Apple has released its third beta of iOS 8.4 to developers, continuing to focus on the new iOS Music app. Featuring a build number of 12H4098c, the release is also accompanied by a new Xcode 6.4 beta to support the new APIs and development environment. The release notes for this latest beta indicate both improvements and limitations in App Extensions, the iTunes Store, Siri, Videos, and WatchKit, as well as with the new Music app. The new Music app appears to continue having a long list of issues that remain to be addressed, with limited progress since the first beta, although the language of several has been softened from phrases such as “does not work” to “may not work” suggesting that Apple is perhaps slowly working on improvements in these areas.

Apple experimenting with silver nanowire tech for ‘iPad Pro’ touch panel?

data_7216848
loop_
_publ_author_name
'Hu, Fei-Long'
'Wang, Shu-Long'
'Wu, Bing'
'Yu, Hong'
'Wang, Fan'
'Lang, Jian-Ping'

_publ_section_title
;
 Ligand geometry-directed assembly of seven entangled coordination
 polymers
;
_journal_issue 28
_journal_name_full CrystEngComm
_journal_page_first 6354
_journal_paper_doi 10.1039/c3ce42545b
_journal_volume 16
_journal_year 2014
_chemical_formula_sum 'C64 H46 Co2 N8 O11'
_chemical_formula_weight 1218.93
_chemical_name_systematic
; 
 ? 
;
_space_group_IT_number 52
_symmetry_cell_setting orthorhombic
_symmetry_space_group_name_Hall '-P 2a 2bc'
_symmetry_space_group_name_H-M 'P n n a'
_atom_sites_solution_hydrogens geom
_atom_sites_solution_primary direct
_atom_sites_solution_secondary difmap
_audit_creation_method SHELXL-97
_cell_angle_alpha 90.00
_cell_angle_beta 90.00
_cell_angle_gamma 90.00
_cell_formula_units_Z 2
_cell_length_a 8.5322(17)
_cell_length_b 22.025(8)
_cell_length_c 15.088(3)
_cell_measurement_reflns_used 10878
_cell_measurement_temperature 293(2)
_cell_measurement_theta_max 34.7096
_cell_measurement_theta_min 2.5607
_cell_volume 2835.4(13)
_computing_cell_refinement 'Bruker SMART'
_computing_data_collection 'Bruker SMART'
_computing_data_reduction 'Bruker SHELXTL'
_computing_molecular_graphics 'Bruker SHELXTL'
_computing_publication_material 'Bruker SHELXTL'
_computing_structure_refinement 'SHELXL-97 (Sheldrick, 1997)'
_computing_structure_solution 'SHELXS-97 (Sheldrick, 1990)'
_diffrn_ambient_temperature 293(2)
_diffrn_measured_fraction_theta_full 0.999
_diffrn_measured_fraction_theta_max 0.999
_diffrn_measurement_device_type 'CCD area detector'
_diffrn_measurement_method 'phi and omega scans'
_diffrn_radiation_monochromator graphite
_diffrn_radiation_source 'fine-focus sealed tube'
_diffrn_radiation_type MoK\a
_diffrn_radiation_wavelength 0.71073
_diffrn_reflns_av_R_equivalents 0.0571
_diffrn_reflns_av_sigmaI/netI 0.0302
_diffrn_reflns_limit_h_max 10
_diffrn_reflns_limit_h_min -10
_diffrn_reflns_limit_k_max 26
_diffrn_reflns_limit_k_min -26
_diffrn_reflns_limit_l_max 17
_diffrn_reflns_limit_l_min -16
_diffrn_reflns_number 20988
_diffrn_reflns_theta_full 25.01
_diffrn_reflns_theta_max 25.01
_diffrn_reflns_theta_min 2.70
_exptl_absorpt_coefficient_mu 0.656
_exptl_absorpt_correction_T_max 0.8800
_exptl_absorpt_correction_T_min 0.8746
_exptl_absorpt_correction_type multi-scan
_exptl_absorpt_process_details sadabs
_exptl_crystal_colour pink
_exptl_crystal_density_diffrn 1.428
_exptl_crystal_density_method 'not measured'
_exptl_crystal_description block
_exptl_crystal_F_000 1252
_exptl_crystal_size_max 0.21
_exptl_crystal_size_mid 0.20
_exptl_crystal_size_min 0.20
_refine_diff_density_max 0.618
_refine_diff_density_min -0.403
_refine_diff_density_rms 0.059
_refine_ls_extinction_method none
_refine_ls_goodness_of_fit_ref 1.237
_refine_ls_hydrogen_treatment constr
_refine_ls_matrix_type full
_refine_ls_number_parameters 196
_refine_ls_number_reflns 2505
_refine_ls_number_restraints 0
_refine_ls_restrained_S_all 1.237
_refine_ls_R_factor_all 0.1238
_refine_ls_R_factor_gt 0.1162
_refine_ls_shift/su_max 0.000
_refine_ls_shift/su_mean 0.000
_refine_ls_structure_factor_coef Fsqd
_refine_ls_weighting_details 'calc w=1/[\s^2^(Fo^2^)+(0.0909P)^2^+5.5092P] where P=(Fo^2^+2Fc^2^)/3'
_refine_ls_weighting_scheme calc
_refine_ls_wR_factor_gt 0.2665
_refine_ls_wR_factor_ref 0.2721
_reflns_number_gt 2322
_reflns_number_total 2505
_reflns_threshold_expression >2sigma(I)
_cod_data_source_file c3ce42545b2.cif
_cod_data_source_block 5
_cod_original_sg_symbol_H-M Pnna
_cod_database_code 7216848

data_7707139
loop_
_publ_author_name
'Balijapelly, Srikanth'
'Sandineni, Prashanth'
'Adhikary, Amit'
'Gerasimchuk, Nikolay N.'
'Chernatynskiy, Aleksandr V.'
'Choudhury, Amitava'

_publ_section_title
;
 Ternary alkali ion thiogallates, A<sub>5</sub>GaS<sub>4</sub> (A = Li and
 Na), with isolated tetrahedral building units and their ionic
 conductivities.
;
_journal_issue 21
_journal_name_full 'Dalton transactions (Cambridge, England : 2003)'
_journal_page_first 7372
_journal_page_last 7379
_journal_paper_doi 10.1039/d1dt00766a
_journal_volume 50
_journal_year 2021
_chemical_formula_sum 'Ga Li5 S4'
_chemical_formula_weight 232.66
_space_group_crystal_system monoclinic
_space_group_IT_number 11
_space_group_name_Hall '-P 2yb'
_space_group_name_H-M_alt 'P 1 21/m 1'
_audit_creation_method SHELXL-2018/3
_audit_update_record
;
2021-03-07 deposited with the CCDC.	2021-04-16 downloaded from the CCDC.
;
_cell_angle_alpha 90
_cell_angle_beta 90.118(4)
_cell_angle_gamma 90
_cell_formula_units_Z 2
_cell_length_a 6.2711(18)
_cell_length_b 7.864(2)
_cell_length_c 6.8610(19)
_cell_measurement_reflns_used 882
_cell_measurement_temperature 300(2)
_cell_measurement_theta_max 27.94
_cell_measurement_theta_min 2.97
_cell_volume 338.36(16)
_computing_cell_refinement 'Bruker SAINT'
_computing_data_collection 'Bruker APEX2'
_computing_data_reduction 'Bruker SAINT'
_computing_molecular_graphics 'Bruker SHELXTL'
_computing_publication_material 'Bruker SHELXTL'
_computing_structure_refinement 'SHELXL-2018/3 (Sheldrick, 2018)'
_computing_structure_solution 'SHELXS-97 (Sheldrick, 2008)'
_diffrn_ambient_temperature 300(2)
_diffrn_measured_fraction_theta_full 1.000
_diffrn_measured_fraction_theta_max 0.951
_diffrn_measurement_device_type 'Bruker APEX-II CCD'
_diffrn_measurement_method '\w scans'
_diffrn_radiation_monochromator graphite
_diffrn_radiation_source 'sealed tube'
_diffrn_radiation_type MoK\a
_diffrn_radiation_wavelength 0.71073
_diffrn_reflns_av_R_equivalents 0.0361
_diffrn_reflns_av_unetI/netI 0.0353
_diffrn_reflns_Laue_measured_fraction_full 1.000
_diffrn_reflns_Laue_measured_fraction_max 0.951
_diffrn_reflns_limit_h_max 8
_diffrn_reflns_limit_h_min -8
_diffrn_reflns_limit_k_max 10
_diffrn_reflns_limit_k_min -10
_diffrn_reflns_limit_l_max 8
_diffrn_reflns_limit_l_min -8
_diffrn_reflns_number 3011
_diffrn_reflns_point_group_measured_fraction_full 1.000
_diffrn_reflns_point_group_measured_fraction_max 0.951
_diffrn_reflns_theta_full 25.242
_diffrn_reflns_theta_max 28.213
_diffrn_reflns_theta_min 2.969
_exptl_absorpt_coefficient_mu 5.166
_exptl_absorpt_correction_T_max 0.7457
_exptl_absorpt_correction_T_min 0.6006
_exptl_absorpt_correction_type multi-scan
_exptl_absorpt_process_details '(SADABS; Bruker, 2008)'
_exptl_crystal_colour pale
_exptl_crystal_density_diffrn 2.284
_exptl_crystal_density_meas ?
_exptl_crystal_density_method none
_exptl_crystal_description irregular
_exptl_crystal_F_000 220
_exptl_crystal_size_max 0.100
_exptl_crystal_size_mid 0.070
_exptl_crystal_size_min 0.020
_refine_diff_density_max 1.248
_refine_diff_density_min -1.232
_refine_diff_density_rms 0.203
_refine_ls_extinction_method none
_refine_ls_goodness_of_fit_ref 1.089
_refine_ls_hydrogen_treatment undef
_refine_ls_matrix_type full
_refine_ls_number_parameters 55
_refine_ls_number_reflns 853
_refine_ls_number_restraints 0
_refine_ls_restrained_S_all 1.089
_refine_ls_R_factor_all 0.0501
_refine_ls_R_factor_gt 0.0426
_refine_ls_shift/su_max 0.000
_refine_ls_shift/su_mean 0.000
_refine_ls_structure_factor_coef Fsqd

Apple has received samples of silver nanowire materials to be used for touch screens in a “large screen iPad, which will be released next year,” Korean outlet ETNews reports. The new material is thinner and more pressure sensitive than the indium tin oxide film used in current touch screen displays, allowing the silver nanowire to be incorporated into thinner devices. The more touch sensitive material could augment Apple’s Force Touch technology, already available in Apple Watch and newer MacBooks, and rumored to be featured in the coming “iPad Pro.” The silver nanowire can even maintain an electrical signal when bent or snapped, making it ideal for use in flexible screens. The material is also cheaper to create because rare materials like indium aren’t required and major display suppliers like LG and Samsung already have the ability to mass produce it. [via Apple Insider]